Dispatch #2: Young Worker’s Tour 2011

The Young Workers’ delegation arrived today in San Pedro Sula, and began meetings by traveling to El Progreso and meeting with a member of the Radio Progreso team.

Radio Progreso was a beacon during those dark days of the coup… I remember sitting in the CoDev office, with the Radio Progreso live stream on the screen, straining to understand, straining to figure out what was going on. On the same day as the coup took place, the military came to Radio Progreso and camped out around the building, sending the obvious message that intervention could happen at any moment. In reality, it happened the next day, when military men with guns came down the hallways, turning off microphones and shutting down the transmitter. The next day though, those courageous journalists came back to work, turning the equipment back on and tentatively speaking their minds over the airwaves again. Their voices grew in strength as the days went by.

This is a radio station that was not in its nature critical of the government, but was critical of structures that worked against the people.

It was started by Jesuits 55 years ago, with a mission to educate, entertain and inform. Since the coup, that has meant being overtly critical of a regime which is doing nothing for everyday Hondurans, and everything for the country’s elite. Their programming has changed since the coup, and the political content has become more explicit and more cutting.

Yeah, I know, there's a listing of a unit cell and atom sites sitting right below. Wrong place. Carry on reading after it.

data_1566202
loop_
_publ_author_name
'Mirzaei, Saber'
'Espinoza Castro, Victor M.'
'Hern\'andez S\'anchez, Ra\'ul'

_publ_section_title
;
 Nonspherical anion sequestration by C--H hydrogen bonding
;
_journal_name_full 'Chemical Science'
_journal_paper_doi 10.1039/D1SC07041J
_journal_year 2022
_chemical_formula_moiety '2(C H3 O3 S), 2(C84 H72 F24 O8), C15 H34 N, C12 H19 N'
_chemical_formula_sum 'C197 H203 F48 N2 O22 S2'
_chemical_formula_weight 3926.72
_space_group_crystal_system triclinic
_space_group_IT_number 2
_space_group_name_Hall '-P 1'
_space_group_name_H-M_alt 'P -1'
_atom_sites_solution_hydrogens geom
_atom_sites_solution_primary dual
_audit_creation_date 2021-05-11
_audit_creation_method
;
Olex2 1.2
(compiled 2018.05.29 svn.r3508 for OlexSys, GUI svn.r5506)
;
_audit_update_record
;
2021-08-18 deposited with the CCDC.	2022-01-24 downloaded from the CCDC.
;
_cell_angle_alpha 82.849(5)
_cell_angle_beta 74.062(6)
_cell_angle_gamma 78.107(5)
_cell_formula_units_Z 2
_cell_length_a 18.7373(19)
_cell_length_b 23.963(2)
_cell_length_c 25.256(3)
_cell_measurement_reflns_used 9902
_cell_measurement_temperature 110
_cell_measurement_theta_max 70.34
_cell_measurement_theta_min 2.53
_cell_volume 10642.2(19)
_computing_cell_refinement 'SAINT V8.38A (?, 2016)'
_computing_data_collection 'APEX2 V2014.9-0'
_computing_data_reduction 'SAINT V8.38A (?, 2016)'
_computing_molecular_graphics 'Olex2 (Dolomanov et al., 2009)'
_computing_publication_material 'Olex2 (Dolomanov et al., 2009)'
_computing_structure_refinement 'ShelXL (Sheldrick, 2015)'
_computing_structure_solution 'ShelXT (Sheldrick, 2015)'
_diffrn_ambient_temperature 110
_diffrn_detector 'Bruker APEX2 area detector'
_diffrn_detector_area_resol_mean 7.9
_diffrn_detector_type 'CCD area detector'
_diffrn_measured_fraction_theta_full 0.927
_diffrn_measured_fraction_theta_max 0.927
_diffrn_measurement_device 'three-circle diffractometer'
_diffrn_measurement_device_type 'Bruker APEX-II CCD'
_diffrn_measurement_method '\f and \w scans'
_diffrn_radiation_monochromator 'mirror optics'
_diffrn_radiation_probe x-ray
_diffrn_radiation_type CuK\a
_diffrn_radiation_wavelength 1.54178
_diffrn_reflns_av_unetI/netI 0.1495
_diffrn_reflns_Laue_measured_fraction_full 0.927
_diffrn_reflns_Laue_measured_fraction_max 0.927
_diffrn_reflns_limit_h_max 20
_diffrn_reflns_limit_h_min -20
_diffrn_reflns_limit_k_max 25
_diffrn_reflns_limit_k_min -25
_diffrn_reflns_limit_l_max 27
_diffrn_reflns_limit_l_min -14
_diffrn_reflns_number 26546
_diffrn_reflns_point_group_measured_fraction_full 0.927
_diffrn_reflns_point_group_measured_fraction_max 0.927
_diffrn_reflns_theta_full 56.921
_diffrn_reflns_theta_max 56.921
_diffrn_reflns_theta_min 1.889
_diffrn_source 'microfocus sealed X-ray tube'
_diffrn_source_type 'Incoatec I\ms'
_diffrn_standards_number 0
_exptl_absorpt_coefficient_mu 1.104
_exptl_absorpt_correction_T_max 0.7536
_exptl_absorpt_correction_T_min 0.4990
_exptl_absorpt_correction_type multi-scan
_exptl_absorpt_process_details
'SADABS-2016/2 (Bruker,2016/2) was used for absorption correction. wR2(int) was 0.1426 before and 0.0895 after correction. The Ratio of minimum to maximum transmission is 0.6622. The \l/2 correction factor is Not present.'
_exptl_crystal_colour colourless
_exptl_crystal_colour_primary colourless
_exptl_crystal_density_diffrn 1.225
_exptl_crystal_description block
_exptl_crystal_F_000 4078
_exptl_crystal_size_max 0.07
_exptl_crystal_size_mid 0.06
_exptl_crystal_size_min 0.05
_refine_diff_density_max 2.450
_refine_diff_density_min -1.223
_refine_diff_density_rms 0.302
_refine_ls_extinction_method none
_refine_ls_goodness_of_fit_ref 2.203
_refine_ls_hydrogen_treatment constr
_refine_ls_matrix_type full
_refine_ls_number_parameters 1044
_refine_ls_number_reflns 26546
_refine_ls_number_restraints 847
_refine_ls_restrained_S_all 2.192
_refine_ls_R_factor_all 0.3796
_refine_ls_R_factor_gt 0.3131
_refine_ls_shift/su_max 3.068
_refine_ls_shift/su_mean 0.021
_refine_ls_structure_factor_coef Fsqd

Radio Progreso has also taken on the mission to become a training ground for journalists and broadcasters – we learned today that most of the staff are under 30. They produce a monthly newspaper, a weekly bulletin, a website that’s constantly updated, and of course, 19 hours of radio programming every single day. They try to be “close” to the communities they serve, and have volunteer correspondents in every remote corner of the country.

Journalists still get threats, although there are fewer of them and they are more veiled than before. But 17 journalists have been murdered since the coup, and journalistic freedom is more and more restricted as control of the media is centered with the country’s elite.

It was an honour to meet some of this dedicated team, and to glance briefly into their reality. Be sure check out their website.

Check out other posts from this delegation. While you’re at it, also check out this great blog from one of the participants, Rachel Albiez from the PSAC!

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